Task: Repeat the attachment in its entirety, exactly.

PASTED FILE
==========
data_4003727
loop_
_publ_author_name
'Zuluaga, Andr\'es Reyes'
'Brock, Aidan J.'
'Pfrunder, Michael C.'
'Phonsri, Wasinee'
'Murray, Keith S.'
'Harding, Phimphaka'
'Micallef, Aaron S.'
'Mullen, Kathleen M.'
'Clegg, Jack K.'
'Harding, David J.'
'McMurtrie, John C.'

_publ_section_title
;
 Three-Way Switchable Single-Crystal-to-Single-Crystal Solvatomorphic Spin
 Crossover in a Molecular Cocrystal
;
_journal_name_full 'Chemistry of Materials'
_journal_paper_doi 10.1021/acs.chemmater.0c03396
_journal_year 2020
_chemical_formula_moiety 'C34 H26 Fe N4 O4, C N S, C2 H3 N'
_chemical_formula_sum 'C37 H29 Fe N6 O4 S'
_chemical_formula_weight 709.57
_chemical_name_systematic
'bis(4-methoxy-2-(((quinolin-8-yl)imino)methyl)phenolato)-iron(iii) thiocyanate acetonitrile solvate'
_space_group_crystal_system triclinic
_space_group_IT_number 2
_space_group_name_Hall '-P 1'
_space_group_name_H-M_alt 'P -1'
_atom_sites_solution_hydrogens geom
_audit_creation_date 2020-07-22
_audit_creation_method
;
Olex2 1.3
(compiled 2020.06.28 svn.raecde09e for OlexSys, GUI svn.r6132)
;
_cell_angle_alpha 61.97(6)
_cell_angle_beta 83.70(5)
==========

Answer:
data_4003727
loop_
_publ_author_name
'Zuluaga, Andr\'es Reyes'
'Brock, Aidan J.'
'Pfrunder, Michael C.'
'Phonsri, Wasinee'
'Murray, Keith S.'
'Harding, Phimphaka'
'Micallef, Aaron S.'
'Mullen, Kathleen M.'
'Clegg, Jack K.'
'Harding, David J.'
'McMurtrie, John C.'

_publ_section_title
;
 Three-Way Switchable Single-Crystal-to-Single-Crystal Solvatomorphic Spin
 Crossover in a Molecular Cocrystal
;
_journal_name_full 'Chemistry of Materials'
_journal_paper_doi 10.1021/acs.chemmater.0c03396
_journal_year 2020
_chemical_formula_moiety 'C34 H26 Fe N4 O4, C N S, C2 H3 N'
_chemical_formula_sum 'C37 H29 Fe N6 O4 S'
_chemical_formula_weight 709.57
_chemical_name_systematic
'bis(4-methoxy-2-(((quinolin-8-yl)imino)methyl)phenolato)-iron(iii) thiocyanate acetonitrile solvate'
_space_group_crystal_system triclinic
_space_group_IT_number 2
_space_group_name_Hall '-P 1'
_space_group_name_H-M_alt 'P -1'
_atom_sites_solution_hydrogens geom
_audit_creation_date 2020-07-22
_audit_creation_method
;
Olex2 1.3
(compiled 2020.06.28 svn.raecde09e for OlexSys, GUI svn.r6132)
;
_cell_angle_alpha 61.97(6)
_cell_angle_beta 83.70(5)